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Director's Statement

THE MOTHERS’ HOUSE originally grew out of a previous film. Valencia Moses, the mother of Miché, the main character in the film, was originally intended as one of the subjects in WHEN THE WAR IS OVER, which looks at teenage anti-Apartheid fighters 15 years later. At the time I felt a great sense of personal commitment towards her: I saw her as someone who had fought for her country’s freedom, who had given up her youth, and who in a free South Africa yet had nothing but ongoing difficulties – all of which she seemed to face with courage, commitment and humour, and much wanted to bring material I had of her into a new film. She is an extremely powerful and articulate presence on camera, and I felt that through someone like her a far broader story about the position of women, about healing, and about disadvantaged families in a still-troubled post-Apartheid South Africa could be told.

Early during 2003, I was visiting Valencia and her sisters at the home of Renecia, her closest sibling. They were discussing their family situation and how they were trying to cope with it – and both what they were saying and the extent to which they seemed to be unaware of the implications astounded me. Renecia mentioned how she wanted each of the family members to write down their life stories on paper and eventually try to publish these in book form, in order to somehow understand, as she put it, why she and her sisters are the way they are – and it suddenly seemed to me, as I then suggested to them, that making a film could be an even more effective option.

I subsequently began the long-term filming process with Valencia, Leandra, Renecia and Miche, and also with their mother and grandmother Amy, even though I had massive reservations. I was exhausted by the difficult and dangerous physical and emotional demands of the previous film, and it was clear from the beginning that this would be a film that would be very difficult to make, not only because of very complex battles and dynamics amongst family members or the sensitive nature of many areas that were to be explored, but also because of the political dimensions of being a white male filming a group of less-empowered black – or, then, “coloured” – women. We decided from the beginning that process here would be at least as important as product: if the film was not going to benefit the family, I did not want to make it. Furthermore, it seemed that the only way to go ahead was to be able to eventually stand in front of an audience with family members right there: I put the option to them of pulling out until October 2003 – but they committed clearly at that point. As it turned out, some of the legally and otherwise sensitive areas explored during the filming process were eventually left out during the edit.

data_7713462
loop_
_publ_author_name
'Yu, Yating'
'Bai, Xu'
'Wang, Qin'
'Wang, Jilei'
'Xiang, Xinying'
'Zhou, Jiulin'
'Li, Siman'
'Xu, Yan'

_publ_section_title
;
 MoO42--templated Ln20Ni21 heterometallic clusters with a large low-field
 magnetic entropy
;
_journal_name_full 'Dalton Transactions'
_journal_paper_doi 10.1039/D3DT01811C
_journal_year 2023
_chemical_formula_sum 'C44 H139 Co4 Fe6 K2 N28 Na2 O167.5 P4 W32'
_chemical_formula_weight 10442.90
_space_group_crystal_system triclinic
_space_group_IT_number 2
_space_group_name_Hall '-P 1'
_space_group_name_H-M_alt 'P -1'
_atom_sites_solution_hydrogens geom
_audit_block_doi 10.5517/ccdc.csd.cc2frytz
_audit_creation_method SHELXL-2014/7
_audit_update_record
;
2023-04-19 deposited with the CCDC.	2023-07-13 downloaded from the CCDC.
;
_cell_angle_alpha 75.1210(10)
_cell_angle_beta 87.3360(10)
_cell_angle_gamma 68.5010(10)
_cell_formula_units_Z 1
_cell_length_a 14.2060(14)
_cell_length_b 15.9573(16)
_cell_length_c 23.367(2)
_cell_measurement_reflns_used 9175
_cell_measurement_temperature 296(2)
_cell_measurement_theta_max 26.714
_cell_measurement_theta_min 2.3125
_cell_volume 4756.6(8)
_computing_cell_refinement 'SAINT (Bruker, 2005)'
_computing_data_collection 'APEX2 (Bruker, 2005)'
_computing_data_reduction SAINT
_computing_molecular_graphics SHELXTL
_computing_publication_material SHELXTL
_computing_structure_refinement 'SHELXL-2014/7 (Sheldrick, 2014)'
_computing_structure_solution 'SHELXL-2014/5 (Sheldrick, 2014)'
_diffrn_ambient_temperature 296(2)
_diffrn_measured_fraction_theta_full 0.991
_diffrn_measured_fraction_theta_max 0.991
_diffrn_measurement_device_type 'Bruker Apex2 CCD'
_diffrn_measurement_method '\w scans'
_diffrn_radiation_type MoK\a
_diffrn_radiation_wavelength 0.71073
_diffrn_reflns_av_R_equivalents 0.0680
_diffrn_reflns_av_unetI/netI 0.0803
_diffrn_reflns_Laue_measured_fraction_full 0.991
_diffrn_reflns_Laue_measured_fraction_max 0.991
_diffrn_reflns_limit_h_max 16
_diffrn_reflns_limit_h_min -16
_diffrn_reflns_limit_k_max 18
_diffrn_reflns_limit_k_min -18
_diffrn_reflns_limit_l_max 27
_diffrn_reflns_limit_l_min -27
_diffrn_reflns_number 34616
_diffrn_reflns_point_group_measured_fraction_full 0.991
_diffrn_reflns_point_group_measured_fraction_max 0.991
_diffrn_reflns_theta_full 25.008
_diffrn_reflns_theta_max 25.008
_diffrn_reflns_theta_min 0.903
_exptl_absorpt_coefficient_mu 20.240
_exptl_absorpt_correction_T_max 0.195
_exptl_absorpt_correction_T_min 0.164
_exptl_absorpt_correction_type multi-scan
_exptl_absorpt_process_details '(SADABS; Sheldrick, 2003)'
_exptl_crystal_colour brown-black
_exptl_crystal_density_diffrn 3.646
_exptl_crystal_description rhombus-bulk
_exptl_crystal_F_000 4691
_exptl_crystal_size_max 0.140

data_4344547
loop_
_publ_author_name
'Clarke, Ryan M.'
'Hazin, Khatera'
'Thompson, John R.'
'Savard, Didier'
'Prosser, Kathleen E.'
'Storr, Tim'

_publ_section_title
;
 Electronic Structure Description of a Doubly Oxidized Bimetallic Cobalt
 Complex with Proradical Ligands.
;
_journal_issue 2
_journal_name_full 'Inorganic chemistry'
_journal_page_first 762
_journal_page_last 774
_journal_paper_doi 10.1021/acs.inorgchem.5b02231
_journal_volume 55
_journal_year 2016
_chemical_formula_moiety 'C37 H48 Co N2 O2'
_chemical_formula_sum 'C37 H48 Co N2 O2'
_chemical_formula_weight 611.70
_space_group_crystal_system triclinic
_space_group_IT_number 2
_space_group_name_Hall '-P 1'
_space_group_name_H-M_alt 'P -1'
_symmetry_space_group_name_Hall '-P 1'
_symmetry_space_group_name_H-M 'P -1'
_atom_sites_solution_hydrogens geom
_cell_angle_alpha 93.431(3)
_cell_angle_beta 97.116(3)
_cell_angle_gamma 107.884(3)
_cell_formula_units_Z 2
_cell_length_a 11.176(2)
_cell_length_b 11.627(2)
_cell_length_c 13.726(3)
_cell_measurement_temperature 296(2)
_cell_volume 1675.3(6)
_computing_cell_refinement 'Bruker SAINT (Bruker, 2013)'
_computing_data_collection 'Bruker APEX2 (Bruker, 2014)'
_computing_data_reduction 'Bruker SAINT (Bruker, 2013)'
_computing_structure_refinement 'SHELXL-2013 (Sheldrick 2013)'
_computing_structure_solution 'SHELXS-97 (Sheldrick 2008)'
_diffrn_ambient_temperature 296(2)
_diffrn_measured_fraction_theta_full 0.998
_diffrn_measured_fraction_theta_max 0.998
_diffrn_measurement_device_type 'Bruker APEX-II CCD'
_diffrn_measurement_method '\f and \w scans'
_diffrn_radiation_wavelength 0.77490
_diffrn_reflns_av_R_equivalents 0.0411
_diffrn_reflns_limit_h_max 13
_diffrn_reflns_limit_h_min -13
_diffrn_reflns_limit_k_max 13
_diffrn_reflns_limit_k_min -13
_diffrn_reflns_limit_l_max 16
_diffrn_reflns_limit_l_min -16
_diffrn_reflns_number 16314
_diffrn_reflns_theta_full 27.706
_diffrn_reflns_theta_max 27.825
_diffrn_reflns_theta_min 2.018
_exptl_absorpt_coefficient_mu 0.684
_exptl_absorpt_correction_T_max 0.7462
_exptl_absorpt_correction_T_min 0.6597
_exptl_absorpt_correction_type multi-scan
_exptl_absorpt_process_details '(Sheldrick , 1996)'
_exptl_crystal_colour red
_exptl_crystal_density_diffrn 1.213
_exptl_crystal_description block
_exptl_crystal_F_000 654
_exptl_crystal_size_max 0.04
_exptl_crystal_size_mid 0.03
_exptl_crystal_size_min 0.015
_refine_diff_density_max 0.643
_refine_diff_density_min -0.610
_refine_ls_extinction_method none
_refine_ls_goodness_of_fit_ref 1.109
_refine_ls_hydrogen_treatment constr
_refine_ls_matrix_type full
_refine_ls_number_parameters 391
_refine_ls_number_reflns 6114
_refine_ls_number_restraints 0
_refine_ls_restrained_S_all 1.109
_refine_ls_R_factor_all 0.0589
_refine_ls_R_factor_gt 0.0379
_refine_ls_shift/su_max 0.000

I believe that especially in observational documentary films, the tension between how people want to be perceived, how they see themselves and how they really come across is placed in sharp relief. While Amy was initially most hesitant about being filmed, it was Valencia who, once she was aware that certain facts had become apparent to us, increasingly withdrew from the filming process. By that stage, it seemed to me – also because Valencia gave “real” openings into herself only very rarely - that I had a far stronger main character in her daughter Miché. If the film was looking at the two-way effect of violence between family relationships and society, it seemed to me that recording the progress of an innocent – one who had not yet been “inscribed” by the world around her and who at least had the option of growing up in a better world than that of her forebears – would be a far more effective way of achieving this end. As part of a new generation she represented hope for the future: the chance to avoid making the same mistakes and repeating the cycle of violence perpetuated by her mother and grandmother. The decision was entirely correct: Miché proved to be a central character with immense charm, general screen presence and also vulnerability, and I am sure that audiences are going to care a great deal for her when watching the film.

More importantly, I would be making a film about someone who I myself care about intensely, and who by now has become something like a daughter to me. Over the past few years, we were able to help her where the family did not, and as with other long-term observational films, a bond has been made probably for life. It is most of all for her that I hope the film makes a difference, either personally or by opening doors elsewhere.